We spoke with Stohlman about Going Short, about the flash form in general…and about her national literary plans for the Mile High City.
Westword: You're doing something a little different this time, writing about the form instead of writing in it. What inspired you to write a flash-fiction how-to?
Nancy Stohlman: This book has been in my head for almost a decade. At that time, we — writers, teachers — were relying on flash-fiction anthologies, because there weren’t flash-fiction craft books. Finally, after years of being asked for flash craft book recommendations, I decided to fill the gap. I started the actual writing in 2012, and over the eight years of refining this book, the genre has changed and matured; I’ve changed and matured. I’ve added, subtracted, rewrote it from scratch multiple times, and even published three fiction books in the time it took me to bring this one to fruition!
And in the end, it’s really my own personal flash fiction manifesto, the culmination of everything I know from a dozen years on the front lines of a literary movement.
What's your definition of flash fiction? Is it just a matter of story length?
Flash fiction has two important components: It’s under 1,000 words — but often less than that — and it tells a story. You must have both. It’s often confused with, but not the same as, prose poetry or vignettes or character studies. Just because something is prose and under 1,000 words does not make it flash fiction. Flash fictions are masterful miniatures, concentrating everything delightful about narrative and tension and storytelling in a tiny, confined space.
Bath Flash Fiction — which also includes [publisher] Ad Hoc Fiction and the Flash Fiction Festival — has stepped boldly into the flash-fiction arena as a leader and a vortex of community. Going Short was originally going to be released as part of the annual 2020 Flash Fiction Festival (enter quarantine), but I think the timing has been perfect, because quarantine has also made people more ready than ever to concentrate on their creativity. And Ad Hoc Fiction is the perfect publisher for this book because the form has been international from the start; writers from the U.S., U.K., Europe, Australia and New Zealand are all bringing the form to fruition in the English-speaking world, for instance. I’ve learned so much working with international writers and getting an international perspective.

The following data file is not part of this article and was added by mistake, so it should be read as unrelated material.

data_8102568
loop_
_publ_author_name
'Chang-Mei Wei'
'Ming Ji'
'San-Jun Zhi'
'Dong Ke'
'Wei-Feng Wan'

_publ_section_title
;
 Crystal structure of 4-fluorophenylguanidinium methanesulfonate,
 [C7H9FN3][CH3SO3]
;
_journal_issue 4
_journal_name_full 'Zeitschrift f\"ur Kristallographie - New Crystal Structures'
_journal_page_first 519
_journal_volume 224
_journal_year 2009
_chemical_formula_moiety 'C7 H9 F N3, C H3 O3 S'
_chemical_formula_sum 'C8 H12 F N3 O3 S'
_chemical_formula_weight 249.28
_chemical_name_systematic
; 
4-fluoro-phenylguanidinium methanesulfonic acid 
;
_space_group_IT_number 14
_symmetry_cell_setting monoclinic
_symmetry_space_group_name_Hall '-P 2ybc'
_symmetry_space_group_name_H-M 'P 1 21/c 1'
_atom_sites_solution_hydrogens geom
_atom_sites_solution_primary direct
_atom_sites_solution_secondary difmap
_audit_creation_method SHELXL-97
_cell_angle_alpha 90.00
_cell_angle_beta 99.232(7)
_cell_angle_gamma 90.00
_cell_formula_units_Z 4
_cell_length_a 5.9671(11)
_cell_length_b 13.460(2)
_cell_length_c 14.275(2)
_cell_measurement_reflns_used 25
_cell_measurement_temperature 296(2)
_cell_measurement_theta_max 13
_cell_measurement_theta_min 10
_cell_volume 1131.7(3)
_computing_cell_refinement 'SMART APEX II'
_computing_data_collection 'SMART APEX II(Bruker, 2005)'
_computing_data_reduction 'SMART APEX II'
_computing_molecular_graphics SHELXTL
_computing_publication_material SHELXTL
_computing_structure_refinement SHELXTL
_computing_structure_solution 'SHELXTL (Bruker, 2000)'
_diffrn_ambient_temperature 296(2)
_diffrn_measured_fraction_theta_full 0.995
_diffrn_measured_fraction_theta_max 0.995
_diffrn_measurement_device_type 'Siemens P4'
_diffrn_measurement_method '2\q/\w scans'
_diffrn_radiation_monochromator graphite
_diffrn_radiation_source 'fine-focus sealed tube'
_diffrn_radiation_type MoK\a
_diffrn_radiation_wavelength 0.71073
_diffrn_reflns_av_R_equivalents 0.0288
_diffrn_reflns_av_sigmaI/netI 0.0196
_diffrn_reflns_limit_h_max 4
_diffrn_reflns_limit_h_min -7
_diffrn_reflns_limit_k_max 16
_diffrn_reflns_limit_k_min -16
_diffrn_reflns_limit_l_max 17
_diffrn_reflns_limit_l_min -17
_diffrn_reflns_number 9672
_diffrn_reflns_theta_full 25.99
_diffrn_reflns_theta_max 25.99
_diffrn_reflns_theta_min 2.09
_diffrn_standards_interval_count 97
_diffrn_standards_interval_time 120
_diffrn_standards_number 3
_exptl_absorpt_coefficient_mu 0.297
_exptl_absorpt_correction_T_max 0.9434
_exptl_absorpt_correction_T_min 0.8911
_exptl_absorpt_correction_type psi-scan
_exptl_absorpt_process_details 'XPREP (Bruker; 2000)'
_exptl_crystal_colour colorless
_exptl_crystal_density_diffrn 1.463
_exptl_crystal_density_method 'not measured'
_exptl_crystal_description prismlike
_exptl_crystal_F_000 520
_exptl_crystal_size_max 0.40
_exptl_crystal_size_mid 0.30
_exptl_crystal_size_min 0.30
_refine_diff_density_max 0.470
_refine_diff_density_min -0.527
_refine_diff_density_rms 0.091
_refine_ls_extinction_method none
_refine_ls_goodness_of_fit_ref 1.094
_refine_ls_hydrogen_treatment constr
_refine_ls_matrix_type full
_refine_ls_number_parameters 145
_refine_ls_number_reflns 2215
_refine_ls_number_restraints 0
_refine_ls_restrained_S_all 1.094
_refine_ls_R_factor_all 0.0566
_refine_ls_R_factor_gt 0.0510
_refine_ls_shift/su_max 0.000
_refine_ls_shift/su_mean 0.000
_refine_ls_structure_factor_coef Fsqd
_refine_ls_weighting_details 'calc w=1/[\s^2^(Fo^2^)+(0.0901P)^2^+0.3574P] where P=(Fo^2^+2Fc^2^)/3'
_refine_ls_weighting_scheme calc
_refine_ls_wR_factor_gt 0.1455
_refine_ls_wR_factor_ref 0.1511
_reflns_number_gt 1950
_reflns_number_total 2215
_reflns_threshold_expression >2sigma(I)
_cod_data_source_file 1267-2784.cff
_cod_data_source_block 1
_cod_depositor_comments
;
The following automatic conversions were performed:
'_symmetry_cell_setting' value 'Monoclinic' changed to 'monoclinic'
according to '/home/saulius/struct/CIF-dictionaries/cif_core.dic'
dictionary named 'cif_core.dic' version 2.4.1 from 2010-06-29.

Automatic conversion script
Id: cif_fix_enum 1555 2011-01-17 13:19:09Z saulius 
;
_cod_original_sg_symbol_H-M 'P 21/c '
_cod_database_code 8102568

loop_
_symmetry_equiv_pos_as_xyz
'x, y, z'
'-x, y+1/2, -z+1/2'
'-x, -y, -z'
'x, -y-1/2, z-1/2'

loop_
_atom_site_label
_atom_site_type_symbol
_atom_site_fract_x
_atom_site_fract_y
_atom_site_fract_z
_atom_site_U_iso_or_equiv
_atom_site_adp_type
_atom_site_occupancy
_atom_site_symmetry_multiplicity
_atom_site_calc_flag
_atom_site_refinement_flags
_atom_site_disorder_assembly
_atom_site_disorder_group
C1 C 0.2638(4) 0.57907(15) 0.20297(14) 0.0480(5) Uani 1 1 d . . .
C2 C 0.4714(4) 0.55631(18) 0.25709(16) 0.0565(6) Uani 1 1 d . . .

Let's go back to the beginning. How did you come to embrace flash fiction? What's the origin story for Nancy Stohlman, author?
It was 2007. I had written three (unpublished) novels and was beating my head against a fourth when I discovered flash fiction in grad school. You mean I don’t have to say all that other stuff? It was a turning point. Until then, I had felt beholden, as many authors do, to publishing conventions; I’d been writing to the finish line of genre expectations rather than really listening to my stories, listening to what they wanted. Flash fiction liberated me. The continuum swung the other way. Now, instead of writing to a finish line, I was doing the opposite: blasting through everything unnecessary and seeing how much I could not say. And I’ve honestly never looked back.
So what do you think flash fiction can do that other fiction forms can't? Or do you think form is just a matter of approach, and not of ability?
I like to call flash fiction the love child of poetry and prose — all the attention to language and emotional compression of poetry with the narrative arc and storytelling tension of prose in one instantaneous, glorious, brief journey. And creativity, ingenuity blossoms under constraints, so there is much play, much invention and experimentation happening in those small spaces. Flash fiction can extract the essence — distill the nugget. And people who misinterpret it as “Twitter” literature or “short attention span” literature are clearly unfamiliar with the miniature as its own complex, nuanced art form. In these confined spaces, we are telling stories that have never been told before.